jcowan at reutershealth.com
Mon Aug 2 20:26:58 UTC 2004
Robert Elz scripsit:
> There's only one definition of "portable" that matters - if I code in
> this particular way, can I distribute my code and assume that it will
> work everywhere (here that means, everywhere there's a compiler that
> claims to compile C code).
"Claims" to compile C code? What if it lies, and actually only accepts Fortran?
Seriously, it's one thing to claim conformance to (a particular version of)
the C Standard. It's quite another thing to claim to compile C in general.
C has had forward- and backward-incompatible changes, and while the effort
was made to change as little as possible during standardization, that's not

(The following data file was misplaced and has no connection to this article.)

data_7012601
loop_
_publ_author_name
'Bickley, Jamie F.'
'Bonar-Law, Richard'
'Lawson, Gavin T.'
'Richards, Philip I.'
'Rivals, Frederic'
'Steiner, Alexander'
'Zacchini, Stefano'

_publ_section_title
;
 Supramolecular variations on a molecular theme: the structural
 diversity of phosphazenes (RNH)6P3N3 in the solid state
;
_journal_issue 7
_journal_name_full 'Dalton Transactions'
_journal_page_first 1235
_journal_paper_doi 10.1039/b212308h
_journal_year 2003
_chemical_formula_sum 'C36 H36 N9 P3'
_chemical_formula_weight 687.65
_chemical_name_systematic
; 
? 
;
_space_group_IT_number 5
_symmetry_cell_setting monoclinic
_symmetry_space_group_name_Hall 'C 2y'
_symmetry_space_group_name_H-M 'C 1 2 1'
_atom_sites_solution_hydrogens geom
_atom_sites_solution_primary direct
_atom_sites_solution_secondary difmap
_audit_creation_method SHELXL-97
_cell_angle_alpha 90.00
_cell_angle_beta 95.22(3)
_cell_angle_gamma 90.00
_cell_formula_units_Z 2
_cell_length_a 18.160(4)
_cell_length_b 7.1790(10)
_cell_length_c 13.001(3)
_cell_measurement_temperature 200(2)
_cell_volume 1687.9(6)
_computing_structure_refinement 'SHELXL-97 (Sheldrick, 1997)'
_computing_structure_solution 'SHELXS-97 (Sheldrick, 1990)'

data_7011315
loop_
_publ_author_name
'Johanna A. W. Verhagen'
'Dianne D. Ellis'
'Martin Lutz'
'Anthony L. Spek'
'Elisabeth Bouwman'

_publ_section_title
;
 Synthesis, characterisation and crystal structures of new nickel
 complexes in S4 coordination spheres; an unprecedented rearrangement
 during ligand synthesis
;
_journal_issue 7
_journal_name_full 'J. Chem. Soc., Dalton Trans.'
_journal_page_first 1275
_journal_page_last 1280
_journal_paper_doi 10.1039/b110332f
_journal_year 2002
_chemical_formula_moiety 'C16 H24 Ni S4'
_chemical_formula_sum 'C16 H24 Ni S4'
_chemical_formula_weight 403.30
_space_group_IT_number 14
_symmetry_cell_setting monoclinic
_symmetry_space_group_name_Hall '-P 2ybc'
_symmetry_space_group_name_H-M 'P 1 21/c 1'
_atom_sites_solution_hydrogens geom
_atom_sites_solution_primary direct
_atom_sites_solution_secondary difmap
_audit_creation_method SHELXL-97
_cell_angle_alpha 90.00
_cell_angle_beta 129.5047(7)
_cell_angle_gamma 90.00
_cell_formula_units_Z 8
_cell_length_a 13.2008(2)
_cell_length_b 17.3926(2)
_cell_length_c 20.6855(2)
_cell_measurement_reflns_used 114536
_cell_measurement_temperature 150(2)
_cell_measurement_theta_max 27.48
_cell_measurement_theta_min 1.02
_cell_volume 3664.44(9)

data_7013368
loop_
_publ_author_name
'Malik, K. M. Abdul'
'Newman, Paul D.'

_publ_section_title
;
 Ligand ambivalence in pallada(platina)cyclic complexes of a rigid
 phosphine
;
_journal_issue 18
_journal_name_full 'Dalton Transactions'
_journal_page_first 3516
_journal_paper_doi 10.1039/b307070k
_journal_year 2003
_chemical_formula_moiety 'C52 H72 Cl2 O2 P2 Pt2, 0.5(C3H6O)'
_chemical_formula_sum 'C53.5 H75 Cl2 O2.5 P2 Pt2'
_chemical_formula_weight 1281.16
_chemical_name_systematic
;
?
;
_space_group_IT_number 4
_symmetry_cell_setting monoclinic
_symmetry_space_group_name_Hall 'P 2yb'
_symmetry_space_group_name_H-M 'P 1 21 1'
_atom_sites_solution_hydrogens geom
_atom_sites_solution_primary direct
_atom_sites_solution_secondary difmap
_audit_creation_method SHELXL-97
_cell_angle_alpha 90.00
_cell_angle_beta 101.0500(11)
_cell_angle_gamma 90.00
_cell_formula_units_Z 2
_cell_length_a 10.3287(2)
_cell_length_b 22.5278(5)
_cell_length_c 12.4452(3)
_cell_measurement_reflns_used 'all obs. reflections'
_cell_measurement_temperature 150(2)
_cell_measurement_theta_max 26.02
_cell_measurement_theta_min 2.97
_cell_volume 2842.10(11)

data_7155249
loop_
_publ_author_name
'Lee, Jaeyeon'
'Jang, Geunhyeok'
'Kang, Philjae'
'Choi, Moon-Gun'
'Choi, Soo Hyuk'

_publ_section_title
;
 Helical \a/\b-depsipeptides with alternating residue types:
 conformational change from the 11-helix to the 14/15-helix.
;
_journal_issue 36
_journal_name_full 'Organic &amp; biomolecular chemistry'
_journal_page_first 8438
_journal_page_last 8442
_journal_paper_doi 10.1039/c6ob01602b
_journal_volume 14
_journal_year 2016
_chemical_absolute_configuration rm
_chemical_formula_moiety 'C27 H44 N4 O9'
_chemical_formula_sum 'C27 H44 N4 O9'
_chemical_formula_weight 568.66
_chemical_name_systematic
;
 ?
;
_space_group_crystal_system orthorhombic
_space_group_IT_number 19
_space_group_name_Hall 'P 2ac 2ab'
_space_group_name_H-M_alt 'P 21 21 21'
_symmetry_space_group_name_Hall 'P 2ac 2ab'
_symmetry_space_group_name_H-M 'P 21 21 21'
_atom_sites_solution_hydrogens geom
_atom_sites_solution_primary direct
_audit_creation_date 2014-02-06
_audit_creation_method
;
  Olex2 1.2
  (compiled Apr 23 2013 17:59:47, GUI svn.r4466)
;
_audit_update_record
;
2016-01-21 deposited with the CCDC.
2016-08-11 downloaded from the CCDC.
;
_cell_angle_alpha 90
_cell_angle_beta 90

the same as changing *nothing*.
If you want Perl-style portability, you know where to find it.
> If I want my code to be portable, it has to work on everything that
> is able to compile it.
My computer that I have in my pocket here has only 256 words of RAM, so your
program won't "work" on it for very large values of "your program". I don't
see that as a portability failure.
"You know, you haven't stopped talking John Cowan
since I came here. You must have been http://www.reutershealth.com
vaccinated with a phonograph needle." jcowan at reutershealth.com
--Rufus T. Firefly http://www.ccil.org/~cowan
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